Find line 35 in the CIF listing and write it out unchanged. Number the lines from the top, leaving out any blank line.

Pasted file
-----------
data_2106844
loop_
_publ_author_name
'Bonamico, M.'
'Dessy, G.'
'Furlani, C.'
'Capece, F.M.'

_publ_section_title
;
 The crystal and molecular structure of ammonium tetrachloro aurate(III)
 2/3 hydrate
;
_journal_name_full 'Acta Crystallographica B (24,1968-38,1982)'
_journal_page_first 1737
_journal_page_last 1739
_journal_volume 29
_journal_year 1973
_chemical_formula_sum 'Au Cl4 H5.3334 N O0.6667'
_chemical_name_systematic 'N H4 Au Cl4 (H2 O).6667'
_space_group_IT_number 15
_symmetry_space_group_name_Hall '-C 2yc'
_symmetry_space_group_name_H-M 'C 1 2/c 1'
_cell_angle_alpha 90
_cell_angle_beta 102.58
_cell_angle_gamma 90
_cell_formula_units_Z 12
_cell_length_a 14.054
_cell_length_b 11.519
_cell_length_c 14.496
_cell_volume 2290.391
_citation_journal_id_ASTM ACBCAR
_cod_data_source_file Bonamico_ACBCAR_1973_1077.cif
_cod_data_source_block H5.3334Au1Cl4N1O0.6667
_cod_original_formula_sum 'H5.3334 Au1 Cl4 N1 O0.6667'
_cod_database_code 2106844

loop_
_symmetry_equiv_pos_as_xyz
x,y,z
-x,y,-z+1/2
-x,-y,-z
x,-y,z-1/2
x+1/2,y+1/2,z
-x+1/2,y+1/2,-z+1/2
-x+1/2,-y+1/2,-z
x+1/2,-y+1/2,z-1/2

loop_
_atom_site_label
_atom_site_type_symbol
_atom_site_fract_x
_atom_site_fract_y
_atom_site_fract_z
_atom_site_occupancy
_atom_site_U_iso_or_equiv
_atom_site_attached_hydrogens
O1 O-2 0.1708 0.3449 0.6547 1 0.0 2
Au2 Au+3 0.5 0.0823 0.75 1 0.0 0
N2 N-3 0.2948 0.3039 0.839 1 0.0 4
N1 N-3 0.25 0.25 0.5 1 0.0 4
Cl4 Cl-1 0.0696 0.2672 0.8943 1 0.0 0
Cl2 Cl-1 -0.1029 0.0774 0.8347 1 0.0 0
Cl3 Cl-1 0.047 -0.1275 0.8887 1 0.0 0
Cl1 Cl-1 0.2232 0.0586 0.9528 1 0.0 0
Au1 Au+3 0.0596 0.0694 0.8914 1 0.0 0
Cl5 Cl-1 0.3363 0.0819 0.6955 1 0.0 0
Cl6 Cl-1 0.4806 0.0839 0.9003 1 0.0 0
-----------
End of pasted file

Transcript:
_cod_database_code 2106844